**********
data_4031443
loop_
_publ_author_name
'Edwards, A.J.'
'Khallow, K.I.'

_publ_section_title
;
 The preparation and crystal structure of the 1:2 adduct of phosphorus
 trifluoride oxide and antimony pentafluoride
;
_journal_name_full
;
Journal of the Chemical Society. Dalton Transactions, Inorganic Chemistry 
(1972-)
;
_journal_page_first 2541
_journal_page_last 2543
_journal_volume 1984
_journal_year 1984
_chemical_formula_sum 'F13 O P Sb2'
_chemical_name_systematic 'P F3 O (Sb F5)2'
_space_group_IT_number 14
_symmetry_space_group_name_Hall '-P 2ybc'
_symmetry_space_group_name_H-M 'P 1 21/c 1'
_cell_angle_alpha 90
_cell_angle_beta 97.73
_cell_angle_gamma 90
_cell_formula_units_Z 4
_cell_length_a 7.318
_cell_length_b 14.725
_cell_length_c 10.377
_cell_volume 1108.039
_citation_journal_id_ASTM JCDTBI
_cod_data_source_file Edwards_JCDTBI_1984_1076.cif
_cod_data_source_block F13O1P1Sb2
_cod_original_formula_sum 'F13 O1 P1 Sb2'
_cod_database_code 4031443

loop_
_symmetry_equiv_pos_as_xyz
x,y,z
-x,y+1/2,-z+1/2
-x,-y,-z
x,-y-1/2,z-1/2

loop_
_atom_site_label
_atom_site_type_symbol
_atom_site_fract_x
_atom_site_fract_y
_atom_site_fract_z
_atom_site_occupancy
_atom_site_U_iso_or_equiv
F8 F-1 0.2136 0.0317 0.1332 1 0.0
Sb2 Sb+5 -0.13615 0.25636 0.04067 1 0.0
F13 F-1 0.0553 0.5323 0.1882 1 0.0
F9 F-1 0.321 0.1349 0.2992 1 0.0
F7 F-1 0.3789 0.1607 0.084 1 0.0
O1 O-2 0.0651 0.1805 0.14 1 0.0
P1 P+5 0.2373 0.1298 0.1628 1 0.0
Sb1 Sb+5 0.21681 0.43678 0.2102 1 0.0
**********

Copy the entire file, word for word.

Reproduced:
data_4031443
loop_
_publ_author_name
'Edwards, A.J.'
'Khallow, K.I.'

_publ_section_title
;
 The preparation and crystal structure of the 1:2 adduct of phosphorus
 trifluoride oxide and antimony pentafluoride
;
_journal_name_full
;
Journal of the Chemical Society. Dalton Transactions, Inorganic Chemistry 
(1972-)
;
_journal_page_first 2541
_journal_page_last 2543
_journal_volume 1984
_journal_year 1984
_chemical_formula_sum 'F13 O P Sb2'
_chemical_name_systematic 'P F3 O (Sb F5)2'
_space_group_IT_number 14
_symmetry_space_group_name_Hall '-P 2ybc'
_symmetry_space_group_name_H-M 'P 1 21/c 1'
_cell_angle_alpha 90
_cell_angle_beta 97.73
_cell_angle_gamma 90
_cell_formula_units_Z 4
_cell_length_a 7.318
_cell_length_b 14.725
_cell_length_c 10.377
_cell_volume 1108.039
_citation_journal_id_ASTM JCDTBI
_cod_data_source_file Edwards_JCDTBI_1984_1076.cif
_cod_data_source_block F13O1P1Sb2
_cod_original_formula_sum 'F13 O1 P1 Sb2'
_cod_database_code 4031443

loop_
_symmetry_equiv_pos_as_xyz
x,y,z
-x,y+1/2,-z+1/2
-x,-y,-z
x,-y-1/2,z-1/2

loop_
_atom_site_label
_atom_site_type_symbol
_atom_site_fract_x
_atom_site_fract_y
_atom_site_fract_z
_atom_site_occupancy
_atom_site_U_iso_or_equiv
F8 F-1 0.2136 0.0317 0.1332 1 0.0
Sb2 Sb+5 -0.13615 0.25636 0.04067 1 0.0
F13 F-1 0.0553 0.5323 0.1882 1 0.0
F9 F-1 0.321 0.1349 0.2992 1 0.0
F7 F-1 0.3789 0.1607 0.084 1 0.0
O1 O-2 0.0651 0.1805 0.14 1 0.0
P1 P+5 0.2373 0.1298 0.1628 1 0.0
Sb1 Sb+5 0.21681 0.43678 0.2102 1 0.0